Why I Will Keep Coming

by Volunteer Cardiologist, Dr. Reed Shnider

Dr. Reed during heart checkups at a primary school

Dr. Reed during heart checkups at a primary school


The 3 year old Maasai was likely deathly ill from the time that his family set out for FAME on a trip that was likely many hours. By the time they arrived he was in severe respiratory distress, minimally responsive, limp with a barely palpable pulse. His father, sensing his son’s grave condition passed him wordlessly to the nurses and doctors and sat silently at the end of the bed. We were called to help. Initial measures included IV fluids and oxygen, which were provided quickly as the history of his illness was obtained and comfort provided to his worried parents. It appeared likely that our little patient was suffering from a severe systemic infection . IV steroids, antibiotics, fluids and epinephrine were infused without delay. With no Pediatrician on site, contact was made with an overseas consultant, Dr. Rachel, who, being a veteran of several visits to FAME, was able to provide insight and additional recommendations, validating our impression and treatments. Shortly following her call, despite our best efforts, our new arrival suffered a respiratory arrest. CPR and respiratory support were initiated immediately. Medications given without delay.  As if in anticipation of this course of events, we had completed a review of Advanced Life Support just the day before, and the team had learned admirably as evidenced by their efforts. Although it became clear that recovery was unlikely, no one was ready to give up. Even so, there came a time when it was clear that it was time to stop and I called the code as over. As I did, I realized that the father had been sitting at the foot of the bed the whole time quietly observing. Nurse Safi, the Ward Supervisor,  and I  led him to a quiet corner. We explained how sorry we were that we couldn’t save his son. The illness had weakened him too much, that sometimes even our strongest dawa (medication) and greatest efforts were not enough. As parents and grandparents we felt his loss and pain. I think Safi and I were both tearful at that point, waiting to hear what he had to say. He was quiet for a moment then spoke, “I brought him here because we knew that he was very sick, and we knew that you would do everything possible to make him well. I watched and saw that this was true. You have nothing to be sorry for. Thank you for working so hard to save him.”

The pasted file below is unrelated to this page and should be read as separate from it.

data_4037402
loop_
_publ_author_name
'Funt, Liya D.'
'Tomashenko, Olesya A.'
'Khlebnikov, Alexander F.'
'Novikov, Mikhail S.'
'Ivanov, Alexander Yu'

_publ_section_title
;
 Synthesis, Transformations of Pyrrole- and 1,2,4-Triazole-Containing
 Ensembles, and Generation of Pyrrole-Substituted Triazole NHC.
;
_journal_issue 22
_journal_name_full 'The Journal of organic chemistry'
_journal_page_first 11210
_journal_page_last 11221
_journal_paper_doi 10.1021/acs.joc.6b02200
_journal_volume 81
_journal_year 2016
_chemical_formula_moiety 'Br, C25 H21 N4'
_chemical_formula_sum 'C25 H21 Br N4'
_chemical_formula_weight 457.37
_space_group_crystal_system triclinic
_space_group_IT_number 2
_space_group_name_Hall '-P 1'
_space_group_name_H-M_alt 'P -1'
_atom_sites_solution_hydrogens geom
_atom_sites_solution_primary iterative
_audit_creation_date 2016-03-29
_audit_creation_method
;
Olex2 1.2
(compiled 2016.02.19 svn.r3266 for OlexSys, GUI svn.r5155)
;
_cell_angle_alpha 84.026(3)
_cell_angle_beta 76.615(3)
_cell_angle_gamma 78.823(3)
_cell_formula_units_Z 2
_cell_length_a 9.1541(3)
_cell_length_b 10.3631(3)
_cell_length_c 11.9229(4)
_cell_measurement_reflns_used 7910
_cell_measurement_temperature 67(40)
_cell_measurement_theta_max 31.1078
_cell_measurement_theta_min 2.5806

I like writing about successes. Cases that make us happy. Cases that highlight how far we’ve come. But I realize that the essence of what makes FAME so special is also highlighted by stories like this one. How much the doctors and nurses wanted to save that 3 year old as if he were each one’s child. How painful the loss. How that feeling of caring was communicated wordlessly to the father who came so far to have his child cared for by very special people. How it made an immeasurably painful loss a little more bearable. That’s what I feel a part of when I come to FAME, that’s why I will keep coming.

Susan Gustafson